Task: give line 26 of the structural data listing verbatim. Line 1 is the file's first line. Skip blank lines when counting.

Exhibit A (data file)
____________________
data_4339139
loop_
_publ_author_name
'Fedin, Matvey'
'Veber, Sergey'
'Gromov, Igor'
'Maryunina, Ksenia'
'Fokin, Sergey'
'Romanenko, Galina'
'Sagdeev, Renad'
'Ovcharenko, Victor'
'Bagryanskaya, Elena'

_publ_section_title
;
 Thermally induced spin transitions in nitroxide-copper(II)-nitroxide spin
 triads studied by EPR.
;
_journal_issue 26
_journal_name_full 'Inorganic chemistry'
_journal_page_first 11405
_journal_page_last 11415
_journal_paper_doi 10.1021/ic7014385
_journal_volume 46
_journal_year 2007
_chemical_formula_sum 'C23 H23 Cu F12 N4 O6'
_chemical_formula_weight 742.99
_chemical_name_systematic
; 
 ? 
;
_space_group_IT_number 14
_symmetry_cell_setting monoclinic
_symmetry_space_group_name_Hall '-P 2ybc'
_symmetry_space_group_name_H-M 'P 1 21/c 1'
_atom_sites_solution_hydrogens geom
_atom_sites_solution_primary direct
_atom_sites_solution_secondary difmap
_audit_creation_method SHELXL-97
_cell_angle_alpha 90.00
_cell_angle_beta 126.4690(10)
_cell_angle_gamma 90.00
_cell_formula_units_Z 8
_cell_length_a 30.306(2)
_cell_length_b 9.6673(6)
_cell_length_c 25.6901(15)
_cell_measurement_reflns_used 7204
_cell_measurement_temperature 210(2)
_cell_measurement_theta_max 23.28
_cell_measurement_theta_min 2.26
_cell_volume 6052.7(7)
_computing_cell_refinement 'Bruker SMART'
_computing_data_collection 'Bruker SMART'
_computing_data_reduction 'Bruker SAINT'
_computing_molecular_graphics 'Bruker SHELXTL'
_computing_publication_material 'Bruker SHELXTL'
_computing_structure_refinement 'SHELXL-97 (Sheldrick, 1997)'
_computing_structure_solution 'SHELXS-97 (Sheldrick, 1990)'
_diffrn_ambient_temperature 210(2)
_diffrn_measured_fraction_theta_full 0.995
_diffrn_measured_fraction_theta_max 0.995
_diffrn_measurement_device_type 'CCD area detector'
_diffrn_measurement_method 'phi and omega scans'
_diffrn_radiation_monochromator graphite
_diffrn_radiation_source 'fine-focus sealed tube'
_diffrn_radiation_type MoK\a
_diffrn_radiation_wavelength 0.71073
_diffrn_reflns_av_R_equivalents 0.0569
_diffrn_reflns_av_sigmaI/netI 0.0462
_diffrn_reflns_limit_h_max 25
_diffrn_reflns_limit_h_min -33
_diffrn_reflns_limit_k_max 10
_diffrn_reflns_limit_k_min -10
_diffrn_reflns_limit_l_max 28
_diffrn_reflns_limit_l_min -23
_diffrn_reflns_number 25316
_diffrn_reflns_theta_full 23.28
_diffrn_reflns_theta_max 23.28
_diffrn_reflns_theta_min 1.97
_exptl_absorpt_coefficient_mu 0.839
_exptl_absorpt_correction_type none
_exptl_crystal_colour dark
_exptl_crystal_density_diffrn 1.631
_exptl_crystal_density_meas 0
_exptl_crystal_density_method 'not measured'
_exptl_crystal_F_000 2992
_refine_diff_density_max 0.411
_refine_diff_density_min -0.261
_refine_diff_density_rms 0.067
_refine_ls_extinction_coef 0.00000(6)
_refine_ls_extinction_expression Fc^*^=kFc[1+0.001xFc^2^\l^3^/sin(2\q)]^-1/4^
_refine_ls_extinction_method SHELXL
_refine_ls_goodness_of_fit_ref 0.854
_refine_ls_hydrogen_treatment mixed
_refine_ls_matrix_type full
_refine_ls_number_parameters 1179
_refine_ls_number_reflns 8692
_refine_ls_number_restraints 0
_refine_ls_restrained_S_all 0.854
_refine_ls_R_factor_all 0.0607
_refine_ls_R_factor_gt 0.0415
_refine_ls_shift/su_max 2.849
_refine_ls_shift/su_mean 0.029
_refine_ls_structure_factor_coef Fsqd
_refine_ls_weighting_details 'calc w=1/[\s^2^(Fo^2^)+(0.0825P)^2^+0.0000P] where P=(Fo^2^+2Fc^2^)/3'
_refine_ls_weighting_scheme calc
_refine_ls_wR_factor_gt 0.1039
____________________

_chemical_formula_weight 742.99